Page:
11. Perhaps another way to interpret this is as a demonstration of the superficiality, and perhaps dishonesty, behind Putin’s currently expressed Orthodox beliefs. One who doesn’t really believe in saints, and who thinks that those that do are superstitious fools, would see no difference between the mummified Lenin and the relics of Mount Athos. To such a mind, both are mummery.

    The ProfessorComment by The Professor — January 23, 2018 @ 10:36 pm

  12. Prof, I take comfort from Putin’s making such run-of-the-mill manoeuvres for such politically mundane motives. I take further comfort from the fact that he is not Literally Hitler, that berth being already occupied.

    Comment by dearieme — January 24, 2018 @ 8:33 am

  13. @Professor

    “perhaps dishonesty, behind Putin’s currently expressed Orthodox beliefs” – that sounds very much like “perhaps 2+2 might even be 4”.

    The current gang never “rejected decisively the Christian identity”, they decisively rejected the dominance of the previously dominant gang, which just so happened to rely on the Orthodox church to assert its own control.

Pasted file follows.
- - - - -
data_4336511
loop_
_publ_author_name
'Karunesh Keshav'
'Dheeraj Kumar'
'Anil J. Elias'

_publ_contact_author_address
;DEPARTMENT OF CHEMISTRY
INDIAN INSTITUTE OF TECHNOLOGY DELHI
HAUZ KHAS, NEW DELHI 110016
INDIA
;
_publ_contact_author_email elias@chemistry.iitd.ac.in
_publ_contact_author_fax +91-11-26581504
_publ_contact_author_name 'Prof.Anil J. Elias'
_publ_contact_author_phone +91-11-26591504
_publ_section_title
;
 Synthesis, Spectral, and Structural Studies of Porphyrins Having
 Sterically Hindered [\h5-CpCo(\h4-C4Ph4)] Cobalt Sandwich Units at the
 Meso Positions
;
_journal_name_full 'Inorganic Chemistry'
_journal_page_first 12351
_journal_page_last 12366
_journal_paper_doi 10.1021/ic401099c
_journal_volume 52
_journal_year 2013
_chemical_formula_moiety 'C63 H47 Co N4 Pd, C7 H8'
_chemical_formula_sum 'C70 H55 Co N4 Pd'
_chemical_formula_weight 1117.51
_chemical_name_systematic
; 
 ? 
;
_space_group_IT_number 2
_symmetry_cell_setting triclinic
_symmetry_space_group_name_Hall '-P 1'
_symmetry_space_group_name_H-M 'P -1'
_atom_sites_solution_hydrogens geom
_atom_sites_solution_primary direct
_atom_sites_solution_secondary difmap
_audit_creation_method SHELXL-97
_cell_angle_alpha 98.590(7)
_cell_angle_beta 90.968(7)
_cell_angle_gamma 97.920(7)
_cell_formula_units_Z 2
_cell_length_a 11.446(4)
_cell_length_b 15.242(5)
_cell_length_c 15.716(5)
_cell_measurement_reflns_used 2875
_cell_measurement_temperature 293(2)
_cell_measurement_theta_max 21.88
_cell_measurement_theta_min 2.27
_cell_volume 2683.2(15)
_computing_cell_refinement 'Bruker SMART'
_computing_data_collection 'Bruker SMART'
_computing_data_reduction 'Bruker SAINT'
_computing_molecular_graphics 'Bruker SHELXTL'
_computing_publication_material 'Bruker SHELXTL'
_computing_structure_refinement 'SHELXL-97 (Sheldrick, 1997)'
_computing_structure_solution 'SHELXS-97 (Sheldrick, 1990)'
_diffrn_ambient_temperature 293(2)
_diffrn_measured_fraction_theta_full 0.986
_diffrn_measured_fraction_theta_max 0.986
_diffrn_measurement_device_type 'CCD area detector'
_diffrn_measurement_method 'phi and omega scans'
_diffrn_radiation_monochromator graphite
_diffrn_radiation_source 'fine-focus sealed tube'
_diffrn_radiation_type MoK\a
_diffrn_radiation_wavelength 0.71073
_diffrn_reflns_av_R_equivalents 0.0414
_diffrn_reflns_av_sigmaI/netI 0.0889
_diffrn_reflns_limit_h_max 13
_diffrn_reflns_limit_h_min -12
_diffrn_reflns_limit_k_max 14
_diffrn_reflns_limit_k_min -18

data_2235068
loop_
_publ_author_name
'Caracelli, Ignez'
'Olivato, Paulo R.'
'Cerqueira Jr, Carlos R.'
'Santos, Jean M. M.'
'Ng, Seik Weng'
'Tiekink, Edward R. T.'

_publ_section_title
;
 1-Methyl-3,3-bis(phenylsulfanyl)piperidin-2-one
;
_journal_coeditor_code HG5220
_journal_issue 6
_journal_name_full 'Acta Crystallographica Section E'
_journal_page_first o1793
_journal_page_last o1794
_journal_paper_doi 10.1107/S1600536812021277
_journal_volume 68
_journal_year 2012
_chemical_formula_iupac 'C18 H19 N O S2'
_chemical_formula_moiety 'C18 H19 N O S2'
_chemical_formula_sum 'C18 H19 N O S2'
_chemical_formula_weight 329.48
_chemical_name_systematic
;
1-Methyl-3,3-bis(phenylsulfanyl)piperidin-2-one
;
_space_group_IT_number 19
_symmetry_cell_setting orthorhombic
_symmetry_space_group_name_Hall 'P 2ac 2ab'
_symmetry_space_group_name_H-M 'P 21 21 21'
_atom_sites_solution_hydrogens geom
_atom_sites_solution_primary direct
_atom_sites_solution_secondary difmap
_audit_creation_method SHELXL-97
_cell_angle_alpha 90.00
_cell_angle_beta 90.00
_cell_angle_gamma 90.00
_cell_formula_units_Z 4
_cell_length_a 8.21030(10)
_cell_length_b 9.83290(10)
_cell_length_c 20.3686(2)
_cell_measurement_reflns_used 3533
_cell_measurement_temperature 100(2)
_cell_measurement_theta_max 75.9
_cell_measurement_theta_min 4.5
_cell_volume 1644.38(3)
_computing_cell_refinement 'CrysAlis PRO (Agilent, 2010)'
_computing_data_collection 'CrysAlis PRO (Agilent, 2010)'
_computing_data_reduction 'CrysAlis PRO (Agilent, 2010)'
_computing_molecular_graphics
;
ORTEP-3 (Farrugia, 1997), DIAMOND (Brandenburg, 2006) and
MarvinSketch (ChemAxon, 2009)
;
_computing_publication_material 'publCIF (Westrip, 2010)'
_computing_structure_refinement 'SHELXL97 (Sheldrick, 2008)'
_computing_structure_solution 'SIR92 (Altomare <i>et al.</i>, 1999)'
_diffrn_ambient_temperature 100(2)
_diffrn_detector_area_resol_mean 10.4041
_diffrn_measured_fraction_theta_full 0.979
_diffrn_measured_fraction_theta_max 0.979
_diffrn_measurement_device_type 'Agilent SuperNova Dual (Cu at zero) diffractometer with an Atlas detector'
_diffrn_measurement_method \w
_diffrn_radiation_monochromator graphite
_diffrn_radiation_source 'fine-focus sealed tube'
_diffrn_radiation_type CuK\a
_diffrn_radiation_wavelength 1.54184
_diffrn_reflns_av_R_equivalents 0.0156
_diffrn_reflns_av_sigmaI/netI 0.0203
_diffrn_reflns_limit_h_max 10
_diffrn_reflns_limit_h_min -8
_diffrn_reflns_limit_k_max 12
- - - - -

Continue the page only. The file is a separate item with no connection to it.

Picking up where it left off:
Both the current “orthodox” and the previous “communist” official religions of Russia are simply utilitarian mechanisms of control over the population. The nomenklatura were as much intending to build the communism then as they are intending to follow the Christian commandments now.

    The only fundamental belief they have is that they are entitled to loot whatever they can get away with. To do this, they need control over the population. Control is primary, the method of control is secondary.

    The usefulness of the communist religion as method of control over Russia was lost primarily because of the pushback from the West. The nomenklatura had to change the color of the camo because the red was targeted effectively, whereas the Yanks interpreted this as victory and happily went home, leaving the control of the territory in the hands of the nomenklatura. But it has always been about the control, never about the color.

    Comment by Ivan — January 24, 2018 @ 4:09 pm

  14. Suppression of Russian Nationalism? Guess the whole Soviet system of “Russification” of ethnic minorities got missed by S/O…….

    Comment by Andrew — January 28, 2018 @ 9:41 pm